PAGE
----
Travel Story: Dr Clare van Eyk

Dr Clare van Eyk from the Robinson Research Institute’s Neurogenetics and Australian Collaborative Cerebral Palsy Research Group attended the International Conference on Cerebral Palsy and other Childhood-onset disabilities in Stockholm, Sweden in June 2016.

Clare was invited to give a talk on her research When is a mutation pathogenic? Functional studies on candidate cerebral palsy genes.

This is what Clare had to say about her experience:

 What was a highlight of the conference?

The presentation by Dr Michael Kruer on genetics of Cerebral Palsy was a highlight of the conference.

Did you meet any researchers or collaborators of significance? Why are they important to your work?

  • Dr Michael Kruer (USA), current collaborator on whole exome sequencing of cerebral palsy patients – Discussed further collaboration on additional cases and this has been actioned since my return from Stockholm.
  • Professor Nadia Badawi AM, Macquarie Group Foundation Chair of Cerebral Palsy – Opportunity to discuss our research and future possible directions in light of findings from other Australian CP researchers.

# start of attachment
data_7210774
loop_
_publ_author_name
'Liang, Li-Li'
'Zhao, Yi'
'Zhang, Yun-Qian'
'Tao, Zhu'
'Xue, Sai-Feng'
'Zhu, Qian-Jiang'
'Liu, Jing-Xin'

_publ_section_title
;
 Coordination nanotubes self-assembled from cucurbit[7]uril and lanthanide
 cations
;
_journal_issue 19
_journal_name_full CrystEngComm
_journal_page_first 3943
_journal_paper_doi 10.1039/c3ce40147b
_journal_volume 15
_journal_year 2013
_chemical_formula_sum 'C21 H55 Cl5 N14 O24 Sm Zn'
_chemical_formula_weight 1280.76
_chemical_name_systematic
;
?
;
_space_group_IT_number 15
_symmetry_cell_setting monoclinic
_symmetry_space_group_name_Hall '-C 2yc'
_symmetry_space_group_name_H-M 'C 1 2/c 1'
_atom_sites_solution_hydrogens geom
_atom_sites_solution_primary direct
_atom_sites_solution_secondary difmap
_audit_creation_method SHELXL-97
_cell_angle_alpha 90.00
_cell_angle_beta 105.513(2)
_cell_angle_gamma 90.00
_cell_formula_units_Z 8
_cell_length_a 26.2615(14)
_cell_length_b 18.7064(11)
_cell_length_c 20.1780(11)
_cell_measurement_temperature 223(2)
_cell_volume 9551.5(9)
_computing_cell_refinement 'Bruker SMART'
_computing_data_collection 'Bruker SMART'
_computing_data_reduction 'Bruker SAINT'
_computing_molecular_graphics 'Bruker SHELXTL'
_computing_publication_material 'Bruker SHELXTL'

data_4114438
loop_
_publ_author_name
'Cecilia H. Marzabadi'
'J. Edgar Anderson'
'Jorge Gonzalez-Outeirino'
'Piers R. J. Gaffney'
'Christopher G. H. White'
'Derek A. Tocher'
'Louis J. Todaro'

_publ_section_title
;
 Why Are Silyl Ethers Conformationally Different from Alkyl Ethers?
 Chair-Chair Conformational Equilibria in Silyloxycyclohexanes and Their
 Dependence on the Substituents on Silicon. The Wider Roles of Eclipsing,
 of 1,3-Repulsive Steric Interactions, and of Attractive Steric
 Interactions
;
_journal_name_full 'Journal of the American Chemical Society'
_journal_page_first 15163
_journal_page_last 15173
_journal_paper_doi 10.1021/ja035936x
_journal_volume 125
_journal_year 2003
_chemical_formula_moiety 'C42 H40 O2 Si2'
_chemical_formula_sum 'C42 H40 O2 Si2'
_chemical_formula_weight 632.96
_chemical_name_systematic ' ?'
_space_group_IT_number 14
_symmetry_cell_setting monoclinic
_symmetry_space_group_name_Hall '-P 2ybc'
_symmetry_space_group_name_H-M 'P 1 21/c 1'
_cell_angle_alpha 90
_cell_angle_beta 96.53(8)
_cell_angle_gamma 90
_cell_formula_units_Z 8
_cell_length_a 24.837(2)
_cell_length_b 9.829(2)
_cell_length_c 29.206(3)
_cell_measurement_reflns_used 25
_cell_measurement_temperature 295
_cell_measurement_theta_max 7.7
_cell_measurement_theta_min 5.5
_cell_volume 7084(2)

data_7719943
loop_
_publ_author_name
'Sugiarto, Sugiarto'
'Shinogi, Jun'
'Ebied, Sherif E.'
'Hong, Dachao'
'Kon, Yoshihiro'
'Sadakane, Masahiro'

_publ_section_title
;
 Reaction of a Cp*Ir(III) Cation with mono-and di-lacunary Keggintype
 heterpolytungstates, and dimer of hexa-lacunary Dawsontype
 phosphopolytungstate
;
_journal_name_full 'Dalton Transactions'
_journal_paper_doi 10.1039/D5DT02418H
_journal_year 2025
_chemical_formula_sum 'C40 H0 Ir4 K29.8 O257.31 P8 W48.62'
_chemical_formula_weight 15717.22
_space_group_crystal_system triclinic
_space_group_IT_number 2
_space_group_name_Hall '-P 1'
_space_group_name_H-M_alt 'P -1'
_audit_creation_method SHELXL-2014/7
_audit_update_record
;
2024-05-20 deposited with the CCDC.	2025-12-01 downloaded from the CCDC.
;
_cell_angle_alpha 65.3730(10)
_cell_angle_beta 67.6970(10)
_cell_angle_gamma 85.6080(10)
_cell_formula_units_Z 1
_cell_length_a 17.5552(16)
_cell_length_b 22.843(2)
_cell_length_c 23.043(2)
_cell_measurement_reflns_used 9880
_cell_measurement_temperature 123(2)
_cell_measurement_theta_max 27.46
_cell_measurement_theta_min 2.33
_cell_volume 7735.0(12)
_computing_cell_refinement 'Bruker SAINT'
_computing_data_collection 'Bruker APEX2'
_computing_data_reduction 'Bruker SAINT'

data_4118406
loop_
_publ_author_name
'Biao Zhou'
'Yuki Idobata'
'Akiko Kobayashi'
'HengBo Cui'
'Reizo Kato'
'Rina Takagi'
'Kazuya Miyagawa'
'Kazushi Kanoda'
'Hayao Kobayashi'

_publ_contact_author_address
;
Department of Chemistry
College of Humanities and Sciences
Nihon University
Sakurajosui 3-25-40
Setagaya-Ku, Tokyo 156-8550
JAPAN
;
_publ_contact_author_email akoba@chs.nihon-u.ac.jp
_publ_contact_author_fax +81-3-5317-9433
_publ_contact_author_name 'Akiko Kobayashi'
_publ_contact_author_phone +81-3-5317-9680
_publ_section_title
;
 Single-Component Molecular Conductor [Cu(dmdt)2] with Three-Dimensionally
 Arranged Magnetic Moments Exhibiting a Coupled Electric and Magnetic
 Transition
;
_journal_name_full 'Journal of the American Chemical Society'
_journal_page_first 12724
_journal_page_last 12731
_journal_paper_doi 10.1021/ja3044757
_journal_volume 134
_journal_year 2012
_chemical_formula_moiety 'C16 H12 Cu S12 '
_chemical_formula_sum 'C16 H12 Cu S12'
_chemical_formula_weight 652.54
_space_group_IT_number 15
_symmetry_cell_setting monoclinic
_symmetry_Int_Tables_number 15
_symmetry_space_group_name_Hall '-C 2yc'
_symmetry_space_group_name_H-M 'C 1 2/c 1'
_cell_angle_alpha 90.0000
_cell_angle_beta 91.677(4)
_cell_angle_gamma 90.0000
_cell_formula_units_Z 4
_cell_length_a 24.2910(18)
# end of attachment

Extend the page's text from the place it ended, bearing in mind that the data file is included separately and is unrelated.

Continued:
• Rob White, CEO of CP Alliance Australia – Opportunity to discuss our research directions and possible future funding sources.
  • Dr James Rice, President Australasian Academy of Cerebral Palsy and Developmental Medicine (AusACPDM) – Set up renewed collaboration with the Paediatric Rehabilitation Unit at the WCH which has led to further discussion of how we work together to improve clinical and genetic data linkage.

Did you visit any other labs or research facilities? How these visits will be useful to your work and/or career development?

I toured and visited the facilities at the Karolinska Institute, Stockholm.

How will the experience support you and your research going forward?

Several new connections were made with international CP researchers. Conversations with key members of the CP Alliance Australia have cemented our ongoing relationship with them and led to an arrangement to report to one of our current financial supporters, the Tenix Foundation.

What was the most exciting thing you learned/experienced at the Conference?

Several informal discussions with other conference attendees following my presentation confirmed the involvement of some of our key genes in other neurodevelopmental disabilities (unpublished data).

What was the most interesting or unexpected moment of your travel?

Visiting the Stockholm town hall where the Nobel Prize for Medicine is awarded as part of the conference events.

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